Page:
It’s a deceptively simple concept. Can we—in our busy 21st-century lives—have all of our meals from whole foods with minimal processing? I know it will take a bit more time and preparation. And for me, I’ll be away from home for at least 7 days of the month, so that will make it even tougher. But I’ve slid a bit farther back down the processed path lately, so this is good timing.
Andrew’s reason for starting this challenge was 1) to see if it was possible, and 2) to see how it might make him feel. 1) yes and 2) yes.
Andrew defines unprocessed foods as those that pass The Kitchen Test. Andrew has the ability to break complex concepts down into simple, applicable notions. (Like his classic Breakfast Flowchart.) So his definition of an unprocessed food is: one that a person with reasonable skill and readily available ingredients could make in their own kitchen. (Note that you don’t have to be that person, only that the food has to pass that test to be considered “unprocessed” for this challenge.) Let’s take a look at four examples from my kitchen:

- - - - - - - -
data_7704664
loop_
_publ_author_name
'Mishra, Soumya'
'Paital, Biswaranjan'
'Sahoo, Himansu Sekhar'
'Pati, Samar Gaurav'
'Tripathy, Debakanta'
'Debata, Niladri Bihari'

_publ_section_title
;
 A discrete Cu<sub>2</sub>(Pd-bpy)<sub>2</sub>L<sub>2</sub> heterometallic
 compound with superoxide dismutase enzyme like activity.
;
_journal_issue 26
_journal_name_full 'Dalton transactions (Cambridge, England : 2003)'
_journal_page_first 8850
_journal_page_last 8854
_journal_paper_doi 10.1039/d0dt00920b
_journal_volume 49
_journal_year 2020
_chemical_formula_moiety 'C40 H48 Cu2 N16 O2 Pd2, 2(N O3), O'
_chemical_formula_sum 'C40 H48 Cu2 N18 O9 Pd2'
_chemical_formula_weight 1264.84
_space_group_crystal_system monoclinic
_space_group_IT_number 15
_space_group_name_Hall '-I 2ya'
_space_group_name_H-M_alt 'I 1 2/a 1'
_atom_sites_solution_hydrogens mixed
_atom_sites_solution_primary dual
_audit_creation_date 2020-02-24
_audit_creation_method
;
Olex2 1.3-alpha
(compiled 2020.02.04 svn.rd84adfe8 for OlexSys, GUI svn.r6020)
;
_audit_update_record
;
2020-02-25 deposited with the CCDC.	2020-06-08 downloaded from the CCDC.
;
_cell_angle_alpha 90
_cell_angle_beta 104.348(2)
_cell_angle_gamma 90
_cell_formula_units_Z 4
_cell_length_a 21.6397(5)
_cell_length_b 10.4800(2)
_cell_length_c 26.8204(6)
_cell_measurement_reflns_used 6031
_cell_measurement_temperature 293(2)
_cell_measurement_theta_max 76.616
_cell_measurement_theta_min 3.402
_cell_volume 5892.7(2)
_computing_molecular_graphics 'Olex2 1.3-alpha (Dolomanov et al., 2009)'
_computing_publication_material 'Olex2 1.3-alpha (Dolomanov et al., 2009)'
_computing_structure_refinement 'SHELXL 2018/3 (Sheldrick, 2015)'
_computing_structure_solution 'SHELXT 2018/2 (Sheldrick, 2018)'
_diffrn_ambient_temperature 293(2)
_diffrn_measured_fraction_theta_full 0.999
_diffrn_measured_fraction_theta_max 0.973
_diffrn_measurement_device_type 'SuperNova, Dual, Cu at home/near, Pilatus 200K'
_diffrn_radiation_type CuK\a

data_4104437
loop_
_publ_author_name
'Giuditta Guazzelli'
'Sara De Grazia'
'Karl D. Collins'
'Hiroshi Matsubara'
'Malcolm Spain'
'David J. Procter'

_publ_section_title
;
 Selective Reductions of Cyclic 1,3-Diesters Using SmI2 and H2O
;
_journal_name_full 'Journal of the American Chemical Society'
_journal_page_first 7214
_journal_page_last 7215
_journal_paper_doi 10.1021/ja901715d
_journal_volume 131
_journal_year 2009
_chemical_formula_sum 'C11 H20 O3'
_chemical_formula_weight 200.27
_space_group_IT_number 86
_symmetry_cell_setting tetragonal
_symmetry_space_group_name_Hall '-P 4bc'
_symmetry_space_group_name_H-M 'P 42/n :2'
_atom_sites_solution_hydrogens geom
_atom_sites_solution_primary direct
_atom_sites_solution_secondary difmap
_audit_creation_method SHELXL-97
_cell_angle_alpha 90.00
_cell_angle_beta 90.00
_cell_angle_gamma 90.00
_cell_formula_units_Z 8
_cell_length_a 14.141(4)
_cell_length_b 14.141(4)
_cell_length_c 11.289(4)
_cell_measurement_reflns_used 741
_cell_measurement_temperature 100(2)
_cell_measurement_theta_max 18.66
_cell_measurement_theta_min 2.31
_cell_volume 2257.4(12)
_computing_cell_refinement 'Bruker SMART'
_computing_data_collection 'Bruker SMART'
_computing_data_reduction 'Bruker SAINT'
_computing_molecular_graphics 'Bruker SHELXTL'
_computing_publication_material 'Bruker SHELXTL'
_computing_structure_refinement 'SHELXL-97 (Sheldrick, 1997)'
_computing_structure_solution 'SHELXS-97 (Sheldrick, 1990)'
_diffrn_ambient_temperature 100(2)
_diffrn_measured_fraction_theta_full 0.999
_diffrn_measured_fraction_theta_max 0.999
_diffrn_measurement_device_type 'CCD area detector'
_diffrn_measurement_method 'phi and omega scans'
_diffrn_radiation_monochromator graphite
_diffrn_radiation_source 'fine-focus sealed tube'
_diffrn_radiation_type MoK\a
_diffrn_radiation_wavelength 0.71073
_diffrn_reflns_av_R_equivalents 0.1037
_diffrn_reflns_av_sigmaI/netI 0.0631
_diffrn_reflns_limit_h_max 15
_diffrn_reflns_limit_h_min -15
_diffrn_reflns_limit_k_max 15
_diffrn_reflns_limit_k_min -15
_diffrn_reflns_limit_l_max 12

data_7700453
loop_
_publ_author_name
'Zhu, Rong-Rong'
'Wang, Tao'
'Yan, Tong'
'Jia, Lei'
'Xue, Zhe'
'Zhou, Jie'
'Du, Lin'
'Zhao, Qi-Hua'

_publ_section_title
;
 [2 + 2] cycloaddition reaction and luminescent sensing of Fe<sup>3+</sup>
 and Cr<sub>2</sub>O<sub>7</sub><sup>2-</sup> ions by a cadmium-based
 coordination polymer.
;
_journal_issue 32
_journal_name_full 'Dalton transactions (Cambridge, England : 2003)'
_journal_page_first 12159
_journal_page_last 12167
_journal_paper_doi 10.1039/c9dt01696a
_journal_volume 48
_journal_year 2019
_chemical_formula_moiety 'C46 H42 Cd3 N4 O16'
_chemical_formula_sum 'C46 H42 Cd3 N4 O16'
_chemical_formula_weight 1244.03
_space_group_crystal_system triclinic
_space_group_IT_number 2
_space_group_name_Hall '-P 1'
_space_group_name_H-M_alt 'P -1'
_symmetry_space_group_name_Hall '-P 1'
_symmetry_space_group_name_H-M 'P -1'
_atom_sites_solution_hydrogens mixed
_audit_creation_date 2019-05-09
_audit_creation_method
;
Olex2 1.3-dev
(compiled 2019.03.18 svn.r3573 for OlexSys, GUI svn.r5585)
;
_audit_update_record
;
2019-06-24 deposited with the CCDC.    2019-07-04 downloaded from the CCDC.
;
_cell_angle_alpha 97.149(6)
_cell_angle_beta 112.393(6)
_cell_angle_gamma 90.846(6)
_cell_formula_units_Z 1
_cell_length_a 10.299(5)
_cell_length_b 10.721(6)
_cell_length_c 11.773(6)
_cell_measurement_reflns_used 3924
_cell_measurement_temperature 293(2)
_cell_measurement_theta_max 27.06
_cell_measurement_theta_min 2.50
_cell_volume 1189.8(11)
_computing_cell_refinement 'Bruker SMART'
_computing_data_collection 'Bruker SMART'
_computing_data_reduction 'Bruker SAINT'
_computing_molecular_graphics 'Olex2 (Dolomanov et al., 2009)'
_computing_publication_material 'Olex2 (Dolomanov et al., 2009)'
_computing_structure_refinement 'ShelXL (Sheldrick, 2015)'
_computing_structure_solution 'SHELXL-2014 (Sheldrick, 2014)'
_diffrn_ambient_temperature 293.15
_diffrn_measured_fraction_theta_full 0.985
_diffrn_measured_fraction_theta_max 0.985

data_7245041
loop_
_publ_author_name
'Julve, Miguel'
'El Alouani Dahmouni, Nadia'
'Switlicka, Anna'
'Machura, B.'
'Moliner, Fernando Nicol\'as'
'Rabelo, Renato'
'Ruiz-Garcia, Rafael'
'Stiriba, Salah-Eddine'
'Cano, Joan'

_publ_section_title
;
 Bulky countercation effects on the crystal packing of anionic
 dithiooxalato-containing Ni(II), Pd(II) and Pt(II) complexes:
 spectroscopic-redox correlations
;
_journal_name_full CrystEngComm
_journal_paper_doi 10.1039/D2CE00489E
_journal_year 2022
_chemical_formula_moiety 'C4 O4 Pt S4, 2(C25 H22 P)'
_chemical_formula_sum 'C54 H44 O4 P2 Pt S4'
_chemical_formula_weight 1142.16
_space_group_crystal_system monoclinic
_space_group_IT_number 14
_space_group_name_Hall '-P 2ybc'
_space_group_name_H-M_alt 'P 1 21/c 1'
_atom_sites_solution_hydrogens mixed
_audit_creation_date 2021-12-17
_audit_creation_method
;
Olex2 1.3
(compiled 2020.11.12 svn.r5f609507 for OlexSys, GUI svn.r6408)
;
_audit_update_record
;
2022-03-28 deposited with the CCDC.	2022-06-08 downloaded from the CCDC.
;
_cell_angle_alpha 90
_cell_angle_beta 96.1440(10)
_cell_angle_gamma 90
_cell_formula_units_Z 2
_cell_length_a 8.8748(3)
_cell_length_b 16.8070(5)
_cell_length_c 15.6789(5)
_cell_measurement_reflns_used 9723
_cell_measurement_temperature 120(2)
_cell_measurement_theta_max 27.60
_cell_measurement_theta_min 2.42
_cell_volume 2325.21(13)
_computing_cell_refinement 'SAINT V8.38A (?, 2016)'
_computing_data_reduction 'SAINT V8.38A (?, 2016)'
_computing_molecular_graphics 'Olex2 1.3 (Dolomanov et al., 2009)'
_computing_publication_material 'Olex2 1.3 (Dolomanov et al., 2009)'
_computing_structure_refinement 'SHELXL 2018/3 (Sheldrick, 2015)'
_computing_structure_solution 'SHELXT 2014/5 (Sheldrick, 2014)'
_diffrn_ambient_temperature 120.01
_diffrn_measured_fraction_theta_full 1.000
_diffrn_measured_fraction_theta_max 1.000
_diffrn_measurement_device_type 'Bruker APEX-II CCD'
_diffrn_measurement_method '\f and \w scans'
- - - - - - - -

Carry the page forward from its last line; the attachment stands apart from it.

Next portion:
Processed or unprocessed?
Processed. The packaging is another giveaway. Yes, I broke down and bought wrapped cheese slices, which are vegetarian but not vegan. Definitely a good thing to give up again.
A friend just told me she’d like to give up meat and go vegetarian/vegan, but she has no idea what to eat. So I will try to take pictures of all my meals this month, and post them each day on my Facebook page so you can see how I did.
If you’re along for the ride, please sign the challenge here. And post on Facebook or share by email… let’s see what kind of impact Andrew can have this year.